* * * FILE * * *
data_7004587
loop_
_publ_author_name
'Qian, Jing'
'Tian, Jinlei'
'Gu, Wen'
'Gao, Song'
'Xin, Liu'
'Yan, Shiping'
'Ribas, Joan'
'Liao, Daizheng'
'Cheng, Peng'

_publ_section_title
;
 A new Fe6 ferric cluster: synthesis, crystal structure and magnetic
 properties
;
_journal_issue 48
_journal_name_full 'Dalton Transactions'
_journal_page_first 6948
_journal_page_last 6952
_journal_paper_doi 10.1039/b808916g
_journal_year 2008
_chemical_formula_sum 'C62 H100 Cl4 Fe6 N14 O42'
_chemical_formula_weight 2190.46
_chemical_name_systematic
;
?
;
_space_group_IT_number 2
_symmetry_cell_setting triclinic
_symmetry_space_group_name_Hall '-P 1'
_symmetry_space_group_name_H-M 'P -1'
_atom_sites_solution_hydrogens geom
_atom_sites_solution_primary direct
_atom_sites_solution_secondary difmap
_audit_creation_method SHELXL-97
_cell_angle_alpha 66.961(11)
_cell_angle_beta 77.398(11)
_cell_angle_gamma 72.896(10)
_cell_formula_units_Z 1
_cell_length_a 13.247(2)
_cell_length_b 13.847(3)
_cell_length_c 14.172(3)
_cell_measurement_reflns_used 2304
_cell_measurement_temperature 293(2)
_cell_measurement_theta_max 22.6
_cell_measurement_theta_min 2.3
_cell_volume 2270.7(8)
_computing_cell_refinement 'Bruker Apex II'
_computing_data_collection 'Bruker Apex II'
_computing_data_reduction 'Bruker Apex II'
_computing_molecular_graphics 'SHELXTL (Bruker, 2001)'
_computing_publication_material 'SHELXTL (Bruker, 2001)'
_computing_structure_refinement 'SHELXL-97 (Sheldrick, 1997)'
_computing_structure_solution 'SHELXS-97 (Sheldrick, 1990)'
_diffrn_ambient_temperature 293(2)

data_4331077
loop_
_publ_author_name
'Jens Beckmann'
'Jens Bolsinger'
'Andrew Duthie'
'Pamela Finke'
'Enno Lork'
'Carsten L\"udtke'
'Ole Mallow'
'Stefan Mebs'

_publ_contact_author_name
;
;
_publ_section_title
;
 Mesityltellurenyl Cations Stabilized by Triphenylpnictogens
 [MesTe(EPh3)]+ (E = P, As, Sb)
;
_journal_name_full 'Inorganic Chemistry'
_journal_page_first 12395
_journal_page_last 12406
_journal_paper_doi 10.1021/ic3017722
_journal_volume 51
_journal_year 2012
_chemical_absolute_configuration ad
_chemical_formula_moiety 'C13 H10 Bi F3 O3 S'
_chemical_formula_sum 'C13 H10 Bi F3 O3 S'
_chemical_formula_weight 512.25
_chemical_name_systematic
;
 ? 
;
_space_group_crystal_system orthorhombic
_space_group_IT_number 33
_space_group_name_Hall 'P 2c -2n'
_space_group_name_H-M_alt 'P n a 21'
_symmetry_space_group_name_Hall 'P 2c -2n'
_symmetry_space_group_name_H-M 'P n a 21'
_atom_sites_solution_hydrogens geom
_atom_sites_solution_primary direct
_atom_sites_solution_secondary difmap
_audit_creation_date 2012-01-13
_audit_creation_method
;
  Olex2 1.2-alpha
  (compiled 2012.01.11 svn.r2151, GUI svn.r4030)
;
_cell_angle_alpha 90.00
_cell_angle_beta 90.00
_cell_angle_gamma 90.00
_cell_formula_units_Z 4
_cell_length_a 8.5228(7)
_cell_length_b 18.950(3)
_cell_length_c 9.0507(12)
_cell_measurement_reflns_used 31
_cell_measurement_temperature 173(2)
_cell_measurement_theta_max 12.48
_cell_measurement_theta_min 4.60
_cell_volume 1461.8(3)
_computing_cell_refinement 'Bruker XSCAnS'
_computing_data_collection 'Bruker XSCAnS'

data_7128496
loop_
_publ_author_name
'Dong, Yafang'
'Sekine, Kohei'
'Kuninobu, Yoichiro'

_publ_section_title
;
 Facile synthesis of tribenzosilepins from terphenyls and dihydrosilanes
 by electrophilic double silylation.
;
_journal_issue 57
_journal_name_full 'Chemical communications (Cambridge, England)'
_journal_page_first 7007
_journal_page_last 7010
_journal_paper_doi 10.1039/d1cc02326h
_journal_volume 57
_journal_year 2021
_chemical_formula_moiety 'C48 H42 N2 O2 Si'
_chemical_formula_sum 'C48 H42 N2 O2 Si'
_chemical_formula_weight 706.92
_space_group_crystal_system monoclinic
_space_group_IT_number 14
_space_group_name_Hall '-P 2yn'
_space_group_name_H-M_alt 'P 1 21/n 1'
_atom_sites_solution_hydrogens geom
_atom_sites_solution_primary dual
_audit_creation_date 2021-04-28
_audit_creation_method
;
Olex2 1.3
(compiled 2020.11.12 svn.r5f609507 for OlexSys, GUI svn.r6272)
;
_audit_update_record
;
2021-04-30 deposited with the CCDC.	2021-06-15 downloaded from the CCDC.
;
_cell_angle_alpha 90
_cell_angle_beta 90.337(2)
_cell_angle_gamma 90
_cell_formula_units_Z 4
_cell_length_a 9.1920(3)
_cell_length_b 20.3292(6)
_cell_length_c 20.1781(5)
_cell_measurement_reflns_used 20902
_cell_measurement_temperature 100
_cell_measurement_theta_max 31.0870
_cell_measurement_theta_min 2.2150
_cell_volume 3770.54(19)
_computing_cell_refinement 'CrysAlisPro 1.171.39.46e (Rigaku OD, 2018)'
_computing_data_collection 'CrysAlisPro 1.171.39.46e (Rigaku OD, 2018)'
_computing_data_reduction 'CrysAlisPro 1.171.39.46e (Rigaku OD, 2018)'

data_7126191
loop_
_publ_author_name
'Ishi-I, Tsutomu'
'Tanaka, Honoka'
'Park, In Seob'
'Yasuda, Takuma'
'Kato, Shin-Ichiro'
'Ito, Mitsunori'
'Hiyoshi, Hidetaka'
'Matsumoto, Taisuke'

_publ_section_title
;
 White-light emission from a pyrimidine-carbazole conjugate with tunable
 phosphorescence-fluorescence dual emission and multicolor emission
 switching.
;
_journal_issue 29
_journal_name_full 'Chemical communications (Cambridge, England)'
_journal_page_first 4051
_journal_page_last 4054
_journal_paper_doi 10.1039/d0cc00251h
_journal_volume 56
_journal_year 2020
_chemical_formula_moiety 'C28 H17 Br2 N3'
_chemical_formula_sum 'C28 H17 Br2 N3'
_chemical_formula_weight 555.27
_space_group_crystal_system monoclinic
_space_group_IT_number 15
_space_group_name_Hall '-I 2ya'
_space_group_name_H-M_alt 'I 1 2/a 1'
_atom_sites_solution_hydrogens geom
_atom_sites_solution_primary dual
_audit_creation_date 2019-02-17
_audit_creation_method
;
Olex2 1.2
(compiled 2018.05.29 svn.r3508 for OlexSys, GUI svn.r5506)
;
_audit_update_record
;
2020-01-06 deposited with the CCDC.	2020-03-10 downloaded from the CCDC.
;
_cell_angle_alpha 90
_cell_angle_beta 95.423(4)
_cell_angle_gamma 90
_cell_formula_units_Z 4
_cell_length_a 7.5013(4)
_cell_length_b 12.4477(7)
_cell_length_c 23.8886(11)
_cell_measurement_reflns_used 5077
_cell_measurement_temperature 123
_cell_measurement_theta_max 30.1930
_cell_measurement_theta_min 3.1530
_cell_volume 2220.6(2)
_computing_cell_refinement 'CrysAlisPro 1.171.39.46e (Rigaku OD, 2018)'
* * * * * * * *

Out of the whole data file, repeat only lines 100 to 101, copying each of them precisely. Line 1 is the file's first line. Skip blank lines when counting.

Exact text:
_audit_creation_date 2012-01-13
_audit_creation_method